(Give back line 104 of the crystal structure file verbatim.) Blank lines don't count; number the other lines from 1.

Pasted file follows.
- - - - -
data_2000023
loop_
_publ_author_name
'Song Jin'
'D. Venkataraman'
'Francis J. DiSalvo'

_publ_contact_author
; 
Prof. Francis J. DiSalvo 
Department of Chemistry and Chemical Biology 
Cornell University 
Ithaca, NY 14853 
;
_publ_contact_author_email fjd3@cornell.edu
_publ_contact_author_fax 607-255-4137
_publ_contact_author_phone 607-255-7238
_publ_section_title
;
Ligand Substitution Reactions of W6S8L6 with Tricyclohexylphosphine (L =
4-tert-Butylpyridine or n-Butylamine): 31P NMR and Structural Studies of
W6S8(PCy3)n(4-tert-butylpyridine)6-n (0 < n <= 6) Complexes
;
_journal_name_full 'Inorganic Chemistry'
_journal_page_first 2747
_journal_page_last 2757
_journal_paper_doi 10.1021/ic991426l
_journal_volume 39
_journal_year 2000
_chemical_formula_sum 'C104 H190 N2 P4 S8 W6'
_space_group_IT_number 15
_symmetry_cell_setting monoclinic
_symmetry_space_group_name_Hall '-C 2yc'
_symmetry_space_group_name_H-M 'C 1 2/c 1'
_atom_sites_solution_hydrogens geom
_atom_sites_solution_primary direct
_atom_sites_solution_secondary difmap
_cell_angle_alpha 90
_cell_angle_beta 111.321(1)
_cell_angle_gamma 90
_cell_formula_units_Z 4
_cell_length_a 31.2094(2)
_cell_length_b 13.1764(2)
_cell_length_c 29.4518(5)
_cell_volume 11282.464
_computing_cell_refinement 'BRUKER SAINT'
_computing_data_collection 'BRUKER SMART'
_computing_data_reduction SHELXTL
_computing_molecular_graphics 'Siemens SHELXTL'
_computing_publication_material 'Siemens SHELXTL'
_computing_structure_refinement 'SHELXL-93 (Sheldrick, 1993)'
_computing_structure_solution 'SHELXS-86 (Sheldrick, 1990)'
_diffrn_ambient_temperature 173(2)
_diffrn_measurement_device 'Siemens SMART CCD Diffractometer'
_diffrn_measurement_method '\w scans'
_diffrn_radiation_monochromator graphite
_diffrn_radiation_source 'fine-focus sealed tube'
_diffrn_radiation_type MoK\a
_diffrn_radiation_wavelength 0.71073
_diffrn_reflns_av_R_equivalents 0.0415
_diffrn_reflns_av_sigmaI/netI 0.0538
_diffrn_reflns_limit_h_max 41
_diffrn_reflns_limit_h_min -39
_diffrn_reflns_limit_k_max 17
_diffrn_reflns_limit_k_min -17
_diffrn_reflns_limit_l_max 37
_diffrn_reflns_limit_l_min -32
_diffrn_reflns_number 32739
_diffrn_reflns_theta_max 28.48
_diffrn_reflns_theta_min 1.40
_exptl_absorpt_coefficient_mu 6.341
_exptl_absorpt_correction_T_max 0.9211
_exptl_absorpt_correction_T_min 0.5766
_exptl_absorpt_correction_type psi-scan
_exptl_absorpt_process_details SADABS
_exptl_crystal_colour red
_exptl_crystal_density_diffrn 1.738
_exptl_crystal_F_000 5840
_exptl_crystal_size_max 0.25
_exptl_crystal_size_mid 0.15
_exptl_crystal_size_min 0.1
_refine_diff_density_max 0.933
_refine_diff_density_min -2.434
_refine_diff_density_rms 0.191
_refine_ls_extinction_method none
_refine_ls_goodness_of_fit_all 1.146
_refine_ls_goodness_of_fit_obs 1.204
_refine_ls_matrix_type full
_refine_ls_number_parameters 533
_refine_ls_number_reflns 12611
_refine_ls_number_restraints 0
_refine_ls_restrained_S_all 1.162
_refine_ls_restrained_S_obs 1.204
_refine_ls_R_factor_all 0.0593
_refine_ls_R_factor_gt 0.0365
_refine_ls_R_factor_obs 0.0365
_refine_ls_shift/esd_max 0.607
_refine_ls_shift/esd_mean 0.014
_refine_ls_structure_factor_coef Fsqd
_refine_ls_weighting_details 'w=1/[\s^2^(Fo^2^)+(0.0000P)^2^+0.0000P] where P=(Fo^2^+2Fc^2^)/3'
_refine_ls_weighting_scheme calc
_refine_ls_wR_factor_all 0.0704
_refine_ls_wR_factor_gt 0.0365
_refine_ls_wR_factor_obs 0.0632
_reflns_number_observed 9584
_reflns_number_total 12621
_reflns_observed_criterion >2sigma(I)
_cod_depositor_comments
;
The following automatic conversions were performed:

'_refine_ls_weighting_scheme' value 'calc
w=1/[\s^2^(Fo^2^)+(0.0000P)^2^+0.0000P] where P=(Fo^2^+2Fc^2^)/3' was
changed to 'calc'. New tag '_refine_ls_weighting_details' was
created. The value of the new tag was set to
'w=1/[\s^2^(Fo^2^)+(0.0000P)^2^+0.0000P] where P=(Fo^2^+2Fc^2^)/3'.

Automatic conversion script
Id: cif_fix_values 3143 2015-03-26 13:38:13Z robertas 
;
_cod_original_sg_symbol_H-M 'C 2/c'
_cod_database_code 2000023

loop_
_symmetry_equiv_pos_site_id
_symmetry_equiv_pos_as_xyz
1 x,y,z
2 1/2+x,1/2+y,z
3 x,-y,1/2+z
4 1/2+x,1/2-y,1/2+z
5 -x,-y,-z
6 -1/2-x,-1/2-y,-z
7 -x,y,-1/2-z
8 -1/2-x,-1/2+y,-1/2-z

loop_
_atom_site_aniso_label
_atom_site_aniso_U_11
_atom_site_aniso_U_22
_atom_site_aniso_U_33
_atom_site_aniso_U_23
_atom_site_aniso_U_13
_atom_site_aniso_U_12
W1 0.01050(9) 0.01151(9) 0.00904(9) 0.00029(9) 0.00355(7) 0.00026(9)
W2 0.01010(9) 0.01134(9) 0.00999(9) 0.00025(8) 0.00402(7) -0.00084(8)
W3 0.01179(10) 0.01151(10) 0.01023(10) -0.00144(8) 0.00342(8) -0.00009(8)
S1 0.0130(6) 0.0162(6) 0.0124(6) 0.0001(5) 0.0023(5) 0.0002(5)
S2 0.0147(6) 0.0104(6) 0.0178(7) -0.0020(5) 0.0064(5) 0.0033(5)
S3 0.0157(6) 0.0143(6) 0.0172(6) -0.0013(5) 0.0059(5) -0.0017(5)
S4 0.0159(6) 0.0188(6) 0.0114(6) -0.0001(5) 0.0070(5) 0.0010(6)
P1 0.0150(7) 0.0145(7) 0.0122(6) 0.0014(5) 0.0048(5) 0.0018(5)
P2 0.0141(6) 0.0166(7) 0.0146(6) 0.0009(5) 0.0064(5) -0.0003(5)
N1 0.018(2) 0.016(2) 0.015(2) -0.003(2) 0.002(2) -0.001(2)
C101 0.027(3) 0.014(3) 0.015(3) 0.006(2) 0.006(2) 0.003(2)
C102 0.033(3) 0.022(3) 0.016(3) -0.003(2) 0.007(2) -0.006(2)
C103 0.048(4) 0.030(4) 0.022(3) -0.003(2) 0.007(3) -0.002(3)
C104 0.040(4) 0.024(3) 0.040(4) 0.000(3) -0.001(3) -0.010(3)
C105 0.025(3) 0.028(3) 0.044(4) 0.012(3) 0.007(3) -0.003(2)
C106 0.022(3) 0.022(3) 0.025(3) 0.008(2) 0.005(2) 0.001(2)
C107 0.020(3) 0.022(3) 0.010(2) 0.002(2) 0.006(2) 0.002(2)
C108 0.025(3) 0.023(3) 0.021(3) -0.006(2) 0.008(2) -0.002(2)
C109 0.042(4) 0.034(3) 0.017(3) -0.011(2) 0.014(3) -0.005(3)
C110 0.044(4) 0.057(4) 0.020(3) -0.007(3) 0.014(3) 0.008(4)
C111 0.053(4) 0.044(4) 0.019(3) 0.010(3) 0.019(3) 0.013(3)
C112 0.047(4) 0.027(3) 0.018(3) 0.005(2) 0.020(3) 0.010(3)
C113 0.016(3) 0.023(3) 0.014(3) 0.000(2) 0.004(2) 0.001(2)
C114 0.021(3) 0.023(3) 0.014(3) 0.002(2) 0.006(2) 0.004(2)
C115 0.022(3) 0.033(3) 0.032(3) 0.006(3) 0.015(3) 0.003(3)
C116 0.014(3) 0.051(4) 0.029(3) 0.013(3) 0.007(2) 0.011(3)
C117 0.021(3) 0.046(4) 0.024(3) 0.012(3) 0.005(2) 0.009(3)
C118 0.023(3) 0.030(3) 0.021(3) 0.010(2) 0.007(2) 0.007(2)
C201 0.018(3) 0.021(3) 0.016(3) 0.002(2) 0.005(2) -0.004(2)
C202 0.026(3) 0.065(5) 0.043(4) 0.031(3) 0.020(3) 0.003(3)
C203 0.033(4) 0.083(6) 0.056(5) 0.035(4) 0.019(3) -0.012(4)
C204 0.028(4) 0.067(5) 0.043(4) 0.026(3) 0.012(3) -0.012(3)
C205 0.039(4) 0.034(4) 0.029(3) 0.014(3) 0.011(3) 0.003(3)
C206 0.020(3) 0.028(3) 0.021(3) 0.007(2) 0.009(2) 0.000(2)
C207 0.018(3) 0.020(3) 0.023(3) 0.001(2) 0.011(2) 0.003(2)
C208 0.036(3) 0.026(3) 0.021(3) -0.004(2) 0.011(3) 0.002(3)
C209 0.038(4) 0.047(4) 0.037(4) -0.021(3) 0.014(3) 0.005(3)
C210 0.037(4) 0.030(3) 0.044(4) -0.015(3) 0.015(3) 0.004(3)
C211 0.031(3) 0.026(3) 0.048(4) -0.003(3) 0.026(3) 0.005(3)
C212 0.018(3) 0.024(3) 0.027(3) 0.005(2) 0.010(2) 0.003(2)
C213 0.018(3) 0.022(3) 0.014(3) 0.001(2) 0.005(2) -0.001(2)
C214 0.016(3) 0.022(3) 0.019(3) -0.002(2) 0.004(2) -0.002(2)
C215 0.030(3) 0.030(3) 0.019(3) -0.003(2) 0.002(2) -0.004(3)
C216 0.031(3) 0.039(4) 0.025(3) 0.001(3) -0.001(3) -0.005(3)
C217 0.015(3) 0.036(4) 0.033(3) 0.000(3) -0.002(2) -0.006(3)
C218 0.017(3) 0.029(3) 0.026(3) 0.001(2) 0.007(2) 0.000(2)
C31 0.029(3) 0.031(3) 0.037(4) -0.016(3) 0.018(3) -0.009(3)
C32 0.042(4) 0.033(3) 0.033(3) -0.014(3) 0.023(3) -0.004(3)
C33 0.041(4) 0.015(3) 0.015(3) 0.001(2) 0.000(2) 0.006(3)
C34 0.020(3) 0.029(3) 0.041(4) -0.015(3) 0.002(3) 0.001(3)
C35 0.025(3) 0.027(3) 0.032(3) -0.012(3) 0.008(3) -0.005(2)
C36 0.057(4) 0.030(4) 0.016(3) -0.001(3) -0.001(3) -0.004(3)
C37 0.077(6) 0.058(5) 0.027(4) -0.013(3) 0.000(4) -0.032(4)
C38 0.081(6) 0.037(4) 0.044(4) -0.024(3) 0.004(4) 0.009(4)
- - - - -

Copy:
_reflns_number_observed 9584